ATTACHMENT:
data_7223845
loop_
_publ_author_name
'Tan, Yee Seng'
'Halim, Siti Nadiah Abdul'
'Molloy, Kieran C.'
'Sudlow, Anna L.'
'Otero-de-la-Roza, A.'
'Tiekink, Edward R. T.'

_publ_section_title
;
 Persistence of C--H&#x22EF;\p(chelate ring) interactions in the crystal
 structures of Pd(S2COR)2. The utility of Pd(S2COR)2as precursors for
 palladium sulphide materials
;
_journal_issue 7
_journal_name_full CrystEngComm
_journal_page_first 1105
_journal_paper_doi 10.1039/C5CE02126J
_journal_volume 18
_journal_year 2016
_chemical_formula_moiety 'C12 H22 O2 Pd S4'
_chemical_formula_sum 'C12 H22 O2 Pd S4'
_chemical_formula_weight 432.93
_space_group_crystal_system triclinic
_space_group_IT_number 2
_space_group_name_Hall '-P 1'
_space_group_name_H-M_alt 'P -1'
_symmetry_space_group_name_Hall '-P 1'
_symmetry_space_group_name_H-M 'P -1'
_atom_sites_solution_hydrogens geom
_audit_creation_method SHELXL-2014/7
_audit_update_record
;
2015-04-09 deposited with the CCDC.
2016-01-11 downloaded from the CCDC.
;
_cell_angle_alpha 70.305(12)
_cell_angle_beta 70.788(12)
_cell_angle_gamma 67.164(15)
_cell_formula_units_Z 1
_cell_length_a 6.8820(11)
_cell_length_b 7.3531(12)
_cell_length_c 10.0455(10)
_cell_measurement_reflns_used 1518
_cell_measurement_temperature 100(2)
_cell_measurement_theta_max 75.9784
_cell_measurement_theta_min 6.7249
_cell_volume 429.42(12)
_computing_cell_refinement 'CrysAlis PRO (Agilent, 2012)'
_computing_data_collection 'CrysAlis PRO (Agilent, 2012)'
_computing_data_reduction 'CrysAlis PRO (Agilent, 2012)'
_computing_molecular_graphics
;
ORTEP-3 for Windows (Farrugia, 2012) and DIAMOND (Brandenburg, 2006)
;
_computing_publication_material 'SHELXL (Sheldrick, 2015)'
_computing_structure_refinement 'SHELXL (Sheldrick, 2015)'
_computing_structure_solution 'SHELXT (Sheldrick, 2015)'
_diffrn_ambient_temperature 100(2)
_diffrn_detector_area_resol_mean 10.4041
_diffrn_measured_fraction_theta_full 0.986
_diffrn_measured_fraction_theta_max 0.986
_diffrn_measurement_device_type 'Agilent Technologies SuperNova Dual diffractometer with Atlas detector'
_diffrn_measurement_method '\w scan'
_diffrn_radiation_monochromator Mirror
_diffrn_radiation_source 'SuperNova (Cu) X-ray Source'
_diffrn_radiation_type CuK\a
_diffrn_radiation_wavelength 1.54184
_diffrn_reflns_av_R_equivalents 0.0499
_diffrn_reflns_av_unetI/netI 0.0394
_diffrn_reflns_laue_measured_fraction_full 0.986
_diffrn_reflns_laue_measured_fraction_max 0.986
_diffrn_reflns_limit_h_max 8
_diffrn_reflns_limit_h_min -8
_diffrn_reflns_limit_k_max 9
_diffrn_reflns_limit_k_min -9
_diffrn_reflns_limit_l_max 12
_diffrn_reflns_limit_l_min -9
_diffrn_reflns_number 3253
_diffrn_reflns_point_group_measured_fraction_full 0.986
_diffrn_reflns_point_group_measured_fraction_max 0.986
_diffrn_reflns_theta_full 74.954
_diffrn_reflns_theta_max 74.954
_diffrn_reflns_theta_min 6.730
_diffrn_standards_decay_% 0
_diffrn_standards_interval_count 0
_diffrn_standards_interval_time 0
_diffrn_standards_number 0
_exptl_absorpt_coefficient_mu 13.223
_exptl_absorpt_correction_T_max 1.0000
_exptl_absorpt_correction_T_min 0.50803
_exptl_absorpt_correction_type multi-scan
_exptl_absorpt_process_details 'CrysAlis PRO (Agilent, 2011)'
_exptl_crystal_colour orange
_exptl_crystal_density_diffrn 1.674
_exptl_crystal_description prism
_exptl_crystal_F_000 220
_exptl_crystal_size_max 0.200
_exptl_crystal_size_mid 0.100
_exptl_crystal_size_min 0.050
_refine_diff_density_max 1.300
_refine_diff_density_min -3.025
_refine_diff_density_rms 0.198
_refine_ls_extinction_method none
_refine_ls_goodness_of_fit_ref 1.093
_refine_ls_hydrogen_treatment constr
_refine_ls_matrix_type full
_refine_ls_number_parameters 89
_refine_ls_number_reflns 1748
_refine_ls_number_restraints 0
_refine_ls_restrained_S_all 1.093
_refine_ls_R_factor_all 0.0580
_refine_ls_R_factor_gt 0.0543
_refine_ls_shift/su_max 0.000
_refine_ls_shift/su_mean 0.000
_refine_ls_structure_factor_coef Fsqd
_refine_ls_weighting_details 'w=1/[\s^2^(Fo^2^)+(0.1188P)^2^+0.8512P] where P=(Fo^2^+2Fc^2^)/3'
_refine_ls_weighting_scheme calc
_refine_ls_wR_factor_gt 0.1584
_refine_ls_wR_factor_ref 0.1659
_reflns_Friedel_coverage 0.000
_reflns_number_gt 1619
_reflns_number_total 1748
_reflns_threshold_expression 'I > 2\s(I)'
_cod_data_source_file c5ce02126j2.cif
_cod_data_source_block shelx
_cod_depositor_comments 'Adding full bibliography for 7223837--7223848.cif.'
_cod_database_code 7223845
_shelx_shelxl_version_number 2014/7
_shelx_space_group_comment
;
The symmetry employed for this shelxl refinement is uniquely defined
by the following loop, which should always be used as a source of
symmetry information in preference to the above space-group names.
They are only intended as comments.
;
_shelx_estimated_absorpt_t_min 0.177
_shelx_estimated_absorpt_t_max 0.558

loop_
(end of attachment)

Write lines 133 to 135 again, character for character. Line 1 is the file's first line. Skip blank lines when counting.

The symmetry employed for this shelxl refinement is uniquely defined
by the following loop, which should always be used as a source of
symmetry information in preference to the above space-group names.